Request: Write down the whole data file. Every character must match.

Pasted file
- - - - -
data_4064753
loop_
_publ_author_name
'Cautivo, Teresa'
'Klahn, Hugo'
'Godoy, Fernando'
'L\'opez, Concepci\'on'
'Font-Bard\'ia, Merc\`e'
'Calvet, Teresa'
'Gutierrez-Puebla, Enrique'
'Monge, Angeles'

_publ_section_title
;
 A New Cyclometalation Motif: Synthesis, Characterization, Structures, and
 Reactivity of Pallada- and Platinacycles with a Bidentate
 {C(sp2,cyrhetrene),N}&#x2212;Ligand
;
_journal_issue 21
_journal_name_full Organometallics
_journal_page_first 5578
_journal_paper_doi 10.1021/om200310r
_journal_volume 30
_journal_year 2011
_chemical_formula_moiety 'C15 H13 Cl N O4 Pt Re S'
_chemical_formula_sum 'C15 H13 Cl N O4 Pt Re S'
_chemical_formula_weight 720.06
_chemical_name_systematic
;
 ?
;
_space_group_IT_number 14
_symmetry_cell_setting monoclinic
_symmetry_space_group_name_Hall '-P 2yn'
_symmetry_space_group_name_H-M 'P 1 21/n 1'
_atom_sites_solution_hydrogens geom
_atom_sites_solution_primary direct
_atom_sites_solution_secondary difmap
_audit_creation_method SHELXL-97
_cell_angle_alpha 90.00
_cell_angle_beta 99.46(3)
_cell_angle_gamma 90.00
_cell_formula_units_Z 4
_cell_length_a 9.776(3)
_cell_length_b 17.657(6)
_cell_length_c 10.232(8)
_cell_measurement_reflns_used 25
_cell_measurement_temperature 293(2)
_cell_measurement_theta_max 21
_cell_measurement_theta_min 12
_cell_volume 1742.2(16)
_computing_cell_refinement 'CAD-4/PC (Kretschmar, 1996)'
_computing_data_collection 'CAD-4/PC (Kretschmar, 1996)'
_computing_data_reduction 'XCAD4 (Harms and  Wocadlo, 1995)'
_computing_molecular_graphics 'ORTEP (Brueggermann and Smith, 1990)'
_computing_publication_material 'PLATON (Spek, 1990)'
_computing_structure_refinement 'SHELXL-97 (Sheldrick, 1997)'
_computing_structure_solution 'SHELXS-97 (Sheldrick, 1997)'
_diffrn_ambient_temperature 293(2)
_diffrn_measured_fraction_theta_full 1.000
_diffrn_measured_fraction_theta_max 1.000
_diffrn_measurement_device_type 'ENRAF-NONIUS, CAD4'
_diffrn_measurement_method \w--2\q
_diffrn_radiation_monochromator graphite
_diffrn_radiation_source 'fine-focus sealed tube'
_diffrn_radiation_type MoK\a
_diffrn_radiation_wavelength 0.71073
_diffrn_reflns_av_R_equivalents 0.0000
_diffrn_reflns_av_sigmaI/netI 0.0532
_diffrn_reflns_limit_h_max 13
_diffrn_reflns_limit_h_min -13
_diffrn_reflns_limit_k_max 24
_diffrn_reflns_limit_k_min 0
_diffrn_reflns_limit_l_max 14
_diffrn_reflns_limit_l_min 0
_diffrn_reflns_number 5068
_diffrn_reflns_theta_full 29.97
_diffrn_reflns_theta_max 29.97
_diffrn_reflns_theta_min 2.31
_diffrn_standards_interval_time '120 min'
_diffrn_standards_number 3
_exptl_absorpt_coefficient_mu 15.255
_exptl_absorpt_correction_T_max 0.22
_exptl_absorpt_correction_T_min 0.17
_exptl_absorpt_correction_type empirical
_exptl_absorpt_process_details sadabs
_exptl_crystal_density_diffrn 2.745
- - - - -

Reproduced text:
data_4064753
loop_
_publ_author_name
'Cautivo, Teresa'
'Klahn, Hugo'
'Godoy, Fernando'
'L\'opez, Concepci\'on'
'Font-Bard\'ia, Merc\`e'
'Calvet, Teresa'
'Gutierrez-Puebla, Enrique'
'Monge, Angeles'

_publ_section_title
;
 A New Cyclometalation Motif: Synthesis, Characterization, Structures, and
 Reactivity of Pallada- and Platinacycles with a Bidentate
 {C(sp2,cyrhetrene),N}&#x2212;Ligand
;
_journal_issue 21
_journal_name_full Organometallics
_journal_page_first 5578
_journal_paper_doi 10.1021/om200310r
_journal_volume 30
_journal_year 2011
_chemical_formula_moiety 'C15 H13 Cl N O4 Pt Re S'
_chemical_formula_sum 'C15 H13 Cl N O4 Pt Re S'
_chemical_formula_weight 720.06
_chemical_name_systematic
;
 ?
;
_space_group_IT_number 14
_symmetry_cell_setting monoclinic
_symmetry_space_group_name_Hall '-P 2yn'
_symmetry_space_group_name_H-M 'P 1 21/n 1'
_atom_sites_solution_hydrogens geom
_atom_sites_solution_primary direct
_atom_sites_solution_secondary difmap
_audit_creation_method SHELXL-97
_cell_angle_alpha 90.00
_cell_angle_beta 99.46(3)
_cell_angle_gamma 90.00
_cell_formula_units_Z 4
_cell_length_a 9.776(3)
_cell_length_b 17.657(6)
_cell_length_c 10.232(8)
_cell_measurement_reflns_used 25
_cell_measurement_temperature 293(2)
_cell_measurement_theta_max 21
_cell_measurement_theta_min 12
_cell_volume 1742.2(16)
_computing_cell_refinement 'CAD-4/PC (Kretschmar, 1996)'
_computing_data_collection 'CAD-4/PC (Kretschmar, 1996)'
_computing_data_reduction 'XCAD4 (Harms and  Wocadlo, 1995)'
_computing_molecular_graphics 'ORTEP (Brueggermann and Smith, 1990)'
_computing_publication_material 'PLATON (Spek, 1990)'
_computing_structure_refinement 'SHELXL-97 (Sheldrick, 1997)'
_computing_structure_solution 'SHELXS-97 (Sheldrick, 1997)'
_diffrn_ambient_temperature 293(2)
_diffrn_measured_fraction_theta_full 1.000
_diffrn_measured_fraction_theta_max 1.000
_diffrn_measurement_device_type 'ENRAF-NONIUS, CAD4'
_diffrn_measurement_method \w--2\q
_diffrn_radiation_monochromator graphite
_diffrn_radiation_source 'fine-focus sealed tube'
_diffrn_radiation_type MoK\a
_diffrn_radiation_wavelength 0.71073
_diffrn_reflns_av_R_equivalents 0.0000
_diffrn_reflns_av_sigmaI/netI 0.0532
_diffrn_reflns_limit_h_max 13
_diffrn_reflns_limit_h_min -13
_diffrn_reflns_limit_k_max 24
_diffrn_reflns_limit_k_min 0
_diffrn_reflns_limit_l_max 14
_diffrn_reflns_limit_l_min 0
_diffrn_reflns_number 5068
_diffrn_reflns_theta_full 29.97
_diffrn_reflns_theta_max 29.97
_diffrn_reflns_theta_min 2.31
_diffrn_standards_interval_time '120 min'
_diffrn_standards_number 3
_exptl_absorpt_coefficient_mu 15.255
_exptl_absorpt_correction_T_max 0.22
_exptl_absorpt_correction_T_min 0.17
_exptl_absorpt_correction_type empirical
_exptl_absorpt_process_details sadabs
_exptl_crystal_density_diffrn 2.745